The chill in Emma Harding’s The Thing Itself, set in a small hamlet in rural Iceland, is of a more tangible kind. A volcanic eruption has swathed the vicinity in an impenetrable ash and Vic, a 56-year-old photographer and her wife Simone, a 46-year-old microbiologist, are confined to the breakfast-room-cum-bar of their guest-house.
Coward described his Shadow Play as a musical fantasy. It juxtaposes the caustic relationship of a smart couple of the brink of divorce with dream-like flashbacks to a more romantic yesteryear—song-filled reminiscences of their heady honeymoon in Venice and other past pleasures. It’s a slick exercise in style and structure, at the core of which lies Coward’s characteristic plea, Carpe diem! Happiness is fleeting so grab it while you can.
Pyne’s forthright Simone is in agreement. After four years of marriage, her nineteen-year relationship with Vic has grown stale and, spurning quiet companionability, she longs for intimacy, passion, freedom to take her chances elsewhere. But, a strong performance by Elaine Claxton who makes the most of Harding’s taut but touching one-liners, made me more inclined to side with Vic who scorns flighty, ‘being-in-love’ hedonism in favour of “the long haul… the real deal”.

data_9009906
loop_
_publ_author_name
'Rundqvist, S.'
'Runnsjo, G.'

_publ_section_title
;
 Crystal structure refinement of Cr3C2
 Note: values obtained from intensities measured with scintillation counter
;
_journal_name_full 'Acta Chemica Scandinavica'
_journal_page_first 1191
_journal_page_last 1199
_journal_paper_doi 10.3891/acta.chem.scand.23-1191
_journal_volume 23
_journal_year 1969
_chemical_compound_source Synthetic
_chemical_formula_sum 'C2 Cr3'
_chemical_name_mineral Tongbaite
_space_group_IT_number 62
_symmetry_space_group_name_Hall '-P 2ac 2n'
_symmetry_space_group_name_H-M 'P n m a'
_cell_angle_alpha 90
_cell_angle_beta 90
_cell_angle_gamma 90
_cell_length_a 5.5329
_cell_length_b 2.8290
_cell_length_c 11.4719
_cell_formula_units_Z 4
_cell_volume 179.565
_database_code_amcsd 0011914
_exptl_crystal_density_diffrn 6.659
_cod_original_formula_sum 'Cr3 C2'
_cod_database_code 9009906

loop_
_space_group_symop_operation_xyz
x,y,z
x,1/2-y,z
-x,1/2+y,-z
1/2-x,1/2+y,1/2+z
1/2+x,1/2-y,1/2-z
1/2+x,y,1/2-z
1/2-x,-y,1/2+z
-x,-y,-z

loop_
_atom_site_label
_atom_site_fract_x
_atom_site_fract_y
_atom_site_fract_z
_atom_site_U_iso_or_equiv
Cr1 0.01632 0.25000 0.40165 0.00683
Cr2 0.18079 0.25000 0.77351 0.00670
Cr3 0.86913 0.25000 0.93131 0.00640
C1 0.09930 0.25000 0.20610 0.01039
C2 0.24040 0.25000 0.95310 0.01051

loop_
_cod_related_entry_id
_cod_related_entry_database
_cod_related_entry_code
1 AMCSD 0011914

Harding professes to find something “darker and more complex” amid Coward’s wit and lightness, and her surrealism is of a more sinister nature than Coward’s dream-sequences. As we switch between times and places, it’s unclear who or what is the ‘real’ narrative, and I was put in mind of Henry James—the story won’t tell, the reader needs to be made to feel and think.
As volcanic ash shrouds the sunlight, so Harding’s verbal allusions hint at secrets but hide meaning. Just who is ‘Hanna’, whom Vic refuses to discuss?—“There’s nothing to say. I fucked up. I fucked up big time.” When she appears before Vic, Hanna’s summer attire and Morgan’s gentle diction and haunting poise suggest ‘elsewhere’. She accuses Vic of calling her from the shadows, “I’m a figment of your imagination”, and as their conversation intimates other lives, loves and lovers, our uncertainties intensify.
Harding’s structure is ambitious: repetitions and re-playings loosen the chronology, while revelations keep the ties to reality intact. The resolution feels a little too swift, but then Coward himself never was that good at endings.
Louie Whitemore’s simple set serves for Tom’s flat and the Icelandic hostel, with just a shifting curtain and rearranged furniture to denote the locale. But, Jenny Ayres’s Glimpse takes us outdoors, to a drab platform at North Barnet railway station, where 60-year-old Mags sits staunchly on a steel bench each Sunday. Wrapped in many-coloured cardigans and stripy woollen tights, hugging her carrier bags of tissues and prawn cocktail crisps, she waits stoically for the arrival of her brother’s train.